You can learn a lot about each other in less than 250 words.
Joy, Chief Nursing Officer
“Growing up, we lived on a block with lots of kids. Mostly boys. In fact, my two sisters and I were the only three girls. So we played things like baseball in the street and inevitably there was a daily injury. I was the one taking care of the skinned knees, head bumps and bruises, and I decided when things were ok and when we needed to go tell our parents. But I had an issue. From the time I was little—up through college—when I saw blood I fainted. So I would take care of the skinned knee, then I would fall over and faint.
When it came time to make a decision about college, I knew I wanted to be a nurse, but my mom said, ‘Oh, Joy, there’s a lot of blood in nursing, and I don’t know that you’re ever going to get over that.’ So I followed her advice and decided to be a special education teacher. Half way through my freshman year, I knew that wasn’t what I wanted to do. So I transferred and went to nursing school. I fainted twice in nursing school, but then I got through my rotations and never fainted again!
Nursing has always been in me. I can’t turn it off. I always wanted to be a nurse and I have never regretted that decision.”
I moved to the United States from Zacatecas, Mexico when I was 17. My family worked in the fields to harvest crops near Grand Forks, North Dakota where there are lots of potato farms. In 2000, I moved to Long Prairie with my family and I have been here since. When I first came here, I worked as an interpreter, helping Hispanic women with translations during their health care appointments. By helping translate for others, I found I was interested in health care and the medical field, so I went to school and received my nursing license in 2007.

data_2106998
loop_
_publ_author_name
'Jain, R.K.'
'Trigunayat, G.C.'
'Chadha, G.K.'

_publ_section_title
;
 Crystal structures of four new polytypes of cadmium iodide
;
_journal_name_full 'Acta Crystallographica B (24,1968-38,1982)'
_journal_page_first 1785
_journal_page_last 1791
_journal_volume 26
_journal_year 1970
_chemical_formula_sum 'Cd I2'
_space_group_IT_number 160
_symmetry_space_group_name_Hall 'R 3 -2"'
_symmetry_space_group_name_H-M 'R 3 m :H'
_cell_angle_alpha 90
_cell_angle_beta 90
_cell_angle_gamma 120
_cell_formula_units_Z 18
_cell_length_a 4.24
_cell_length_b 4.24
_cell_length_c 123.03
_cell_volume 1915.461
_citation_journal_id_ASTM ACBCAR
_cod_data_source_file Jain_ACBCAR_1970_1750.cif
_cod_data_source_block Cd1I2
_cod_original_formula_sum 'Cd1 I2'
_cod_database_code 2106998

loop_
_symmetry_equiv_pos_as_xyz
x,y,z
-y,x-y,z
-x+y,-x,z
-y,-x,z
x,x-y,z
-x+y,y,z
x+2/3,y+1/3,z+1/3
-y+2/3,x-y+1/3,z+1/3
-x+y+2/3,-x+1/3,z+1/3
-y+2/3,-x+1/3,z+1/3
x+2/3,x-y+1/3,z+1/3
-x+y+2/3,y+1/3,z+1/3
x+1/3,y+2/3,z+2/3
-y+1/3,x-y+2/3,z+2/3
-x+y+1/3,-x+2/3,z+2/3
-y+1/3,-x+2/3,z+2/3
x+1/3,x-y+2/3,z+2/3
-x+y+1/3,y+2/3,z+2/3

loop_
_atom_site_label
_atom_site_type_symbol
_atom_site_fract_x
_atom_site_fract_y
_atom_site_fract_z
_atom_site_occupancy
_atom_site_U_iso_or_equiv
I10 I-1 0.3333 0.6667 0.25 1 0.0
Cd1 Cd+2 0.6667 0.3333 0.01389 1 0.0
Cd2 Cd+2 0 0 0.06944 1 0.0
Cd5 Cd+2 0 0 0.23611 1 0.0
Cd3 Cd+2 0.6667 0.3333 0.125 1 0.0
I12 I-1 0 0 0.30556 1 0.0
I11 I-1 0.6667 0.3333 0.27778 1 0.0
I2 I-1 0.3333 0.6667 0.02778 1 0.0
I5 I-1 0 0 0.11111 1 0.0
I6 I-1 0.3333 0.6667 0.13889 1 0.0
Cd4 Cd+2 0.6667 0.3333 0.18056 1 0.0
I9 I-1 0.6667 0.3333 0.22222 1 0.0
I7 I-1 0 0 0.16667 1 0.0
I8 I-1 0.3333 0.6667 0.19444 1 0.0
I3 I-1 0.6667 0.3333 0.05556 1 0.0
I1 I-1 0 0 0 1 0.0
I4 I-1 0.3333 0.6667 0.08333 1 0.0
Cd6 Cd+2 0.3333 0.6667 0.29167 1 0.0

I love working here as a nurse – it gives me energy. I like the environment, my coworkers and my patients. We get to help people and it’s not like anything else. One day you might help bring a baby into the world, and another day you’re helping a patient who is at the end of their life. And we need to be able to connect with our patients in both of those situations. I try to identify what the patient or family needs and if I’m unsure, I ask them: “How can I help you? What can I do to make this better?” I always try to put myself in their shoes and think, if it was me, how would I want this handled?
Travis, Maintenance Manager
"My priorities are God, family, then work. As a kid, my family relied on me to help them. My mom was sick a lot and my dad was an alcoholic, so I had to grow up pretty fast. I was a leather-wearing kid with a mullet that didn’t know his purpose at that point. My family was dysfunctional, but they loved me. My dad became sober and our relationship grew. He passed away five years ago and now I care for my mom who lives with me, my wife and our five kids. One of my goals was if I ever had a family, it was not going to be dysfunctional because I didn’t want to put them through that. So I’ve always strived to be the best for my family because I wanted to break that cycle.
At work, I want to make people better and be a light for others. I always say, show ‘em your heart before you ask for their hand. I want people to trust me because I trust them. I want my team to feel like they have a purpose and are making a difference. Not just in the people around them, but in their own family too. I love going to work. It brings me life. And if I can help the people around me be their best, then I’m serving my purpose."